Those of us who associate Rosie DiManno with her 1982 Emmy-nominated role as Helen Sinclair in Diana, Our Mother can scarcely stomach the notion of the People’s Princess, the portrait Leonardo da Vinci painted of her that Charles Marlow years earlier.
Leonardo da Vinci’s portrait of Diana, Princess of Wales, dated 1501, enamel and glaze, 100cm x 40cm. Photograph: Leo Balderas/Corbis via Getty Images
When Leonardo painted the portrait, Diana was five years old and nothing much seemed to change. And as we have seen in recent months – even by the extended Agatha Christie company, whose work has recently gathered news headlines at one and another – there has never been a ghostly likeness that evoked such unrelenting terror. These days, she is remembered for much more than her most unhinged younger self, for her full-scale photogenic presence and for her appearance on the cover of Vanity Fair magazine not once but twice.
So when little Diana glides across the frame in Pablo Larrain’s movie, it seems more like a step towards nostalgia than an examination of her personal history. It is very true that it has taken two years since Di’s death before we have had a point of reference that might benefit us in matters of dynastic succession. Surely, that wait has been too long.
The co-stars play Camilla Parker Bowles and Andrew Parker Bowles. Photograph: Andres Otero/AFP/Getty Images
Larrain is still classically inclined in the way he approaches this subject matter, employing a suitably weighty diction that reflects the sombre, deeply regal atmospheric conditions of the title. It is dry, it is austere, it is noticeably worthy. As in Arnaud Desplechin’s Jules et Jim, which had the object of sentimental sentimentality firmly in mind, Larrain tends to stare out towards the beach, to the Arc de Triomphe or to Victoria and Albert. His film is mostly in black and white.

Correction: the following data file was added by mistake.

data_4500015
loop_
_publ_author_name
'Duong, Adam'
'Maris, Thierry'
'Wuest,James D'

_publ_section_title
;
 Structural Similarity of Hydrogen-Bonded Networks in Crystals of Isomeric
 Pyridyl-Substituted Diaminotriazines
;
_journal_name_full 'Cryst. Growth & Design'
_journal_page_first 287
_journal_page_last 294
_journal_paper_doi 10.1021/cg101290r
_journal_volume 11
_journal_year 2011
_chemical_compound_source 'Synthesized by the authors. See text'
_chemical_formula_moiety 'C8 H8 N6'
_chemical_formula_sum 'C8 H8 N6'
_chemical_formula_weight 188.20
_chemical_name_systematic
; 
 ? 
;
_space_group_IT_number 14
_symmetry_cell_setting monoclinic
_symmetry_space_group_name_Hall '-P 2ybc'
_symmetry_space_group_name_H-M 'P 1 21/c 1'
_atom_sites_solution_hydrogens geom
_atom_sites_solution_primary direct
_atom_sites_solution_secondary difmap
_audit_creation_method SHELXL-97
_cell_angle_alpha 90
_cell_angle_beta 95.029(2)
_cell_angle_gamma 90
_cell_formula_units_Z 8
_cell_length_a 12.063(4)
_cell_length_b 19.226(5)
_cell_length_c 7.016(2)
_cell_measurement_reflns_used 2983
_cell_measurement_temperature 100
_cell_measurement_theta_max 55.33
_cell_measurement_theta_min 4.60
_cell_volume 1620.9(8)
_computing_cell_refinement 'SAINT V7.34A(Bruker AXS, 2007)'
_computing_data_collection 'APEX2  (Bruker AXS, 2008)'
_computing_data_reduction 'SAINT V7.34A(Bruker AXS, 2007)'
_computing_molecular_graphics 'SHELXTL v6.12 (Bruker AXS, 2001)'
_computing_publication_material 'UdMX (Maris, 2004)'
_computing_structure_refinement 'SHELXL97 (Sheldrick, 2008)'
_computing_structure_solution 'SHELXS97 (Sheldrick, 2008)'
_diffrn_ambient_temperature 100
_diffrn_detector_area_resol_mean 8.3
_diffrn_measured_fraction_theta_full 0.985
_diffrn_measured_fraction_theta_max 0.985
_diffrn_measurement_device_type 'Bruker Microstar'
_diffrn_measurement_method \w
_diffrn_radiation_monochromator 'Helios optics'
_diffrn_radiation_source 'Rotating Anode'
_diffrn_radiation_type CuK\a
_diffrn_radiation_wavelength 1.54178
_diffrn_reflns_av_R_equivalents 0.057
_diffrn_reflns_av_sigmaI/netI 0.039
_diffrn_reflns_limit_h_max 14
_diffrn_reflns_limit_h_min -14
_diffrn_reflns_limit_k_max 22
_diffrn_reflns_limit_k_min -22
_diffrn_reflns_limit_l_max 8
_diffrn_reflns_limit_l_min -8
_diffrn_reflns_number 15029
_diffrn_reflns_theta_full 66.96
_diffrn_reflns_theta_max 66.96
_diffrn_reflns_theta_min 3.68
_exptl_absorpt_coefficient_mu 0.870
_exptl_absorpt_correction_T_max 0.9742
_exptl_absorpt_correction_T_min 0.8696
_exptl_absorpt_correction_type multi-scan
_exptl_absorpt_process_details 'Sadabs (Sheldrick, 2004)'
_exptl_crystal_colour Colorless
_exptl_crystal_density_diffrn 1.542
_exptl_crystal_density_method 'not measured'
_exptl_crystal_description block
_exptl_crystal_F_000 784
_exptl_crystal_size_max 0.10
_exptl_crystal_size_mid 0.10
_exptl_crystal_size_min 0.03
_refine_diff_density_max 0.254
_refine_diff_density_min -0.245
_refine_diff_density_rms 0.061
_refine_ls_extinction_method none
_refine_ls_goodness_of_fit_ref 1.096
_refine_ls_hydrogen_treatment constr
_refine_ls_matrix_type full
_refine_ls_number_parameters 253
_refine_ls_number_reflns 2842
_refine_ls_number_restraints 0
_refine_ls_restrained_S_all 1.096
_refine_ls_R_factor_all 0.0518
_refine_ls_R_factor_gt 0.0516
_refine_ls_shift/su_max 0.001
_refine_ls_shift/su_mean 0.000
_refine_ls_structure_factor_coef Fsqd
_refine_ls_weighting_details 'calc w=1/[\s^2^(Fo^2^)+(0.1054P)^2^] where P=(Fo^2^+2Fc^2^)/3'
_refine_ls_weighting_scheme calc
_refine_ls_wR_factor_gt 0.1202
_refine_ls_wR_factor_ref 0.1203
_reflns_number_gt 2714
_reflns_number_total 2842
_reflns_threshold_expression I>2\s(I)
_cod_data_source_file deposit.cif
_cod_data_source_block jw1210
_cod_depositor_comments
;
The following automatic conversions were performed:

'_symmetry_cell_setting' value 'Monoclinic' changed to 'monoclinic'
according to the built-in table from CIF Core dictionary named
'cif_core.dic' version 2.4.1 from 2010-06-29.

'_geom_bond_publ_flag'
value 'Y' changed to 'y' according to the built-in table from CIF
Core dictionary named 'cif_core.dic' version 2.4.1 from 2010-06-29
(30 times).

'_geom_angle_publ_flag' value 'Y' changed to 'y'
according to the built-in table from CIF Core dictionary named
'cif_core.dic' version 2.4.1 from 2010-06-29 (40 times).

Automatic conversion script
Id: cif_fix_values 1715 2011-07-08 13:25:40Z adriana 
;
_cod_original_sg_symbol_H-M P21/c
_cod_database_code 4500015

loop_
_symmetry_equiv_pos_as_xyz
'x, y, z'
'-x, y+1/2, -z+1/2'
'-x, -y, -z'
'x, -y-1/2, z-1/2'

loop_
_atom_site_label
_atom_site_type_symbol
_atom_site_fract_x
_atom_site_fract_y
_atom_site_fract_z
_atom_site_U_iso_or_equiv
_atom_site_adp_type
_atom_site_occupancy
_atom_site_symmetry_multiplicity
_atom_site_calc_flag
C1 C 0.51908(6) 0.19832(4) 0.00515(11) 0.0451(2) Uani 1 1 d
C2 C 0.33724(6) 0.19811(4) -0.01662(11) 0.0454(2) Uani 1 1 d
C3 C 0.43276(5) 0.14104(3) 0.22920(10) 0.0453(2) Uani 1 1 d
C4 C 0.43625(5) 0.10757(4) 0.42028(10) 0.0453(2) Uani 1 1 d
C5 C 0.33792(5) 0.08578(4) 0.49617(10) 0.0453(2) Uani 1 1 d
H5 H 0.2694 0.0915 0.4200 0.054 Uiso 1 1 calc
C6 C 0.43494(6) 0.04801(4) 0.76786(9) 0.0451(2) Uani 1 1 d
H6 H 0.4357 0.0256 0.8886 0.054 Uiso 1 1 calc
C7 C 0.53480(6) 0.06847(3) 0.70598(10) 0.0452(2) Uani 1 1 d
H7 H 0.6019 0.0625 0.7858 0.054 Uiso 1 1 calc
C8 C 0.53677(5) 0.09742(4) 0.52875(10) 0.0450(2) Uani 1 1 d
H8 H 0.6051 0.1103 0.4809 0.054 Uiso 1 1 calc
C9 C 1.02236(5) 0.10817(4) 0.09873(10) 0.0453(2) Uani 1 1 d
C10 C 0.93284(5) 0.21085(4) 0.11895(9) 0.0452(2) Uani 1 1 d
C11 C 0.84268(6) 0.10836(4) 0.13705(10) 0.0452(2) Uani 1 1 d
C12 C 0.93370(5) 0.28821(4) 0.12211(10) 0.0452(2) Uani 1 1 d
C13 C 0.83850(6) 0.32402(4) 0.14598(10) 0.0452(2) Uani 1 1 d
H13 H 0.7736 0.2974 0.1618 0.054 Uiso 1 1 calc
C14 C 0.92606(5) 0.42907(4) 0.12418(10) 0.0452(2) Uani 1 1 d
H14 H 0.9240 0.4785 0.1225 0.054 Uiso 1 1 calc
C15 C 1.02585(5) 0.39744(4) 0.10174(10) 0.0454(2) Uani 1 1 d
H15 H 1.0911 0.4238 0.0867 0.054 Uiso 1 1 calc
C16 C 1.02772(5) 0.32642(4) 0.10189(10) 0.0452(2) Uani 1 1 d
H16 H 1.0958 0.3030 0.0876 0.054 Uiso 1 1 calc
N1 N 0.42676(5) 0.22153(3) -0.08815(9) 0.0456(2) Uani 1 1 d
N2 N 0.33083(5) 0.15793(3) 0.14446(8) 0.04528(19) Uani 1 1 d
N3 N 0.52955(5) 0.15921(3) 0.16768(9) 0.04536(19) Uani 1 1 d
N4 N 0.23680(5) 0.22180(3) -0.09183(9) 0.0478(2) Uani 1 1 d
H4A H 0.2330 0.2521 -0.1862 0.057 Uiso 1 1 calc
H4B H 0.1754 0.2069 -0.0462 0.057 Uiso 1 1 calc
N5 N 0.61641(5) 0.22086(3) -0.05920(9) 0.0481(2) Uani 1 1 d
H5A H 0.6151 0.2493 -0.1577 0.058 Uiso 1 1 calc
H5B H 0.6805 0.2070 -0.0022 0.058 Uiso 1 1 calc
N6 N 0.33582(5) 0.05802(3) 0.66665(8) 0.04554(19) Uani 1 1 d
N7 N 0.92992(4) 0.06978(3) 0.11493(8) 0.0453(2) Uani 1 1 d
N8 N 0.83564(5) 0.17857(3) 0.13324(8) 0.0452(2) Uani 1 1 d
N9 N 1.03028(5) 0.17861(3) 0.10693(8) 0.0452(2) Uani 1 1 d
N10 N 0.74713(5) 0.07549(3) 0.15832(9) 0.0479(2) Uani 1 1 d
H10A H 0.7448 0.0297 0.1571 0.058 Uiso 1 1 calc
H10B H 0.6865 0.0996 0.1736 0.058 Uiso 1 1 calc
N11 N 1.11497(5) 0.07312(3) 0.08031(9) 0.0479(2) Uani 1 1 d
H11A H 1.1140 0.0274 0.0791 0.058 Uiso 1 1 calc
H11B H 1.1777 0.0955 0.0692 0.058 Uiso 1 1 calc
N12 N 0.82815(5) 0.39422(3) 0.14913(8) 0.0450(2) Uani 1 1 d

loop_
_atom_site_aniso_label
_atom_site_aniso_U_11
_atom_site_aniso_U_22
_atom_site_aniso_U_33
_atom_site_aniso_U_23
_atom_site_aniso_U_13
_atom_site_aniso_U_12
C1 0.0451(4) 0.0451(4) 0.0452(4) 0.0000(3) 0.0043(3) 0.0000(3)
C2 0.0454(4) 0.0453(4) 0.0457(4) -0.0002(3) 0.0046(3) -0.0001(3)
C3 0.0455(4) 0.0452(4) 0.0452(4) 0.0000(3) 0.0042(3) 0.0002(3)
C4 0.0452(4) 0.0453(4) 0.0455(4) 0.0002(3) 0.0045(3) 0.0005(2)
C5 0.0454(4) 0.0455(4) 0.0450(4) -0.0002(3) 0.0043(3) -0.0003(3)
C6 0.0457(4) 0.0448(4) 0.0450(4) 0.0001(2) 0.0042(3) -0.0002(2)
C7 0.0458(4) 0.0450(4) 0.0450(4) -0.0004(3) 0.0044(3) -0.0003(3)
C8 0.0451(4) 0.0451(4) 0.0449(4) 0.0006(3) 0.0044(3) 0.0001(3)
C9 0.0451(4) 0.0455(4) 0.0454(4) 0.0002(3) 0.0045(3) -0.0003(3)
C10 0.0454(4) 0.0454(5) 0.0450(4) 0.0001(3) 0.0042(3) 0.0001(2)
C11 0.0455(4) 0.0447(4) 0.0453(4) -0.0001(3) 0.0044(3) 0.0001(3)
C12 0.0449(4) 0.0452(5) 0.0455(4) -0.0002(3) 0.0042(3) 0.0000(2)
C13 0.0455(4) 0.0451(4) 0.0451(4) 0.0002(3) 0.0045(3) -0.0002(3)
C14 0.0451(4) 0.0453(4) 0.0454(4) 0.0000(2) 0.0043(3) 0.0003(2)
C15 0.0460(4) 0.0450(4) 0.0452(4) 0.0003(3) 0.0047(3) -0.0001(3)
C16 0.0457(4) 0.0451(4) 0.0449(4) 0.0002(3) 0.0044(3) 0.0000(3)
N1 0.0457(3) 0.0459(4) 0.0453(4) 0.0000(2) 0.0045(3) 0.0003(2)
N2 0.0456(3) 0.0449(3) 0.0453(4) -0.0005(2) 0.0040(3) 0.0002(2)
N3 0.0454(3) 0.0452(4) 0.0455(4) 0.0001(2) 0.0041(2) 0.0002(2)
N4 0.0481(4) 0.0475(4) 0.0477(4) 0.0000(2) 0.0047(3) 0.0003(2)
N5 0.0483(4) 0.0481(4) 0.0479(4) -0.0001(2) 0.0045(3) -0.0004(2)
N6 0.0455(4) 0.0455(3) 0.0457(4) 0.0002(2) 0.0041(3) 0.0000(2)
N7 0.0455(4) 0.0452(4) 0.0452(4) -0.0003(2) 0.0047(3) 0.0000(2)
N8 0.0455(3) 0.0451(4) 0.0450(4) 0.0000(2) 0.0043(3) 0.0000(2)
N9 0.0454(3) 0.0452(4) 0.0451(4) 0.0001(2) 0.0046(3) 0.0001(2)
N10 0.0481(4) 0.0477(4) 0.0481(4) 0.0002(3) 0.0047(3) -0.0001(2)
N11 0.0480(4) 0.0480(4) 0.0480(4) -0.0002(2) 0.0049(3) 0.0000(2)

Benedict Cumberbatch and Damian Lewis play Camilla and Andrew respectively. The white and wizened Dianas represent a few decades of change, but they look the same: frocks and wavy hair. William Boyd’s BBC drama celebrated the differences between Diana and Camilla’s modern monarchic iterations as if the two were exactly the same. As anyone who has looked through the newspapers will know, their distinctive characteristics are visibly distinctive. And only occasionally does Larrain mix them up. For example, in the film’s first half the Camilla we meet is whiter and more sombre than the Brit of goodness olden days we are used to, while she gives serious agency to her husband in the second half.
Rupert Friend and Sophie Okonedo play Diana and Charles. Photograph: David James/EPA
Those who have watched Cruise control Catherine Zeta-Jones in Breathless might say Larrain’s choice of Camilla and Charles as Diana and Charles is more than coincidental.
Diana is 50-years-old in this film, which is why she is a picture of glamour, of womanhood, of hope and idealism. Camilla is just a woman, and certainly not womanly. She is anything but glamorous. She is rather dull. She is stuffy. She is duller than a Victorian rake. She is full of stiff, heavy shoulders and too nasal for the dispatch boxes of the 1930s. She is a woman with which Charles is intensely unfamiliar. She has such a rigid resolve to follow some immutable path that it is hardly surprising that she has caused so much trouble.
The first half of the film is very disappointing. It has a lot of what is on view on the covers of these very magazines in recent weeks: ghastly hair and makeup; toned-down, and usually scowling, eyes; hyper-feminine garments. This looks in stark contrast to the happy-go-lucky spirit which, suddenly, was absorbed by all too many young women watching the royal wedding in 1981. Our fears for the princess of Wales’s welfare turned out to be well founded. If anything, such behaviour is an extension of the terrible, battered Diana who seeks for naught in the seedy chancer Charles.
I wished there was some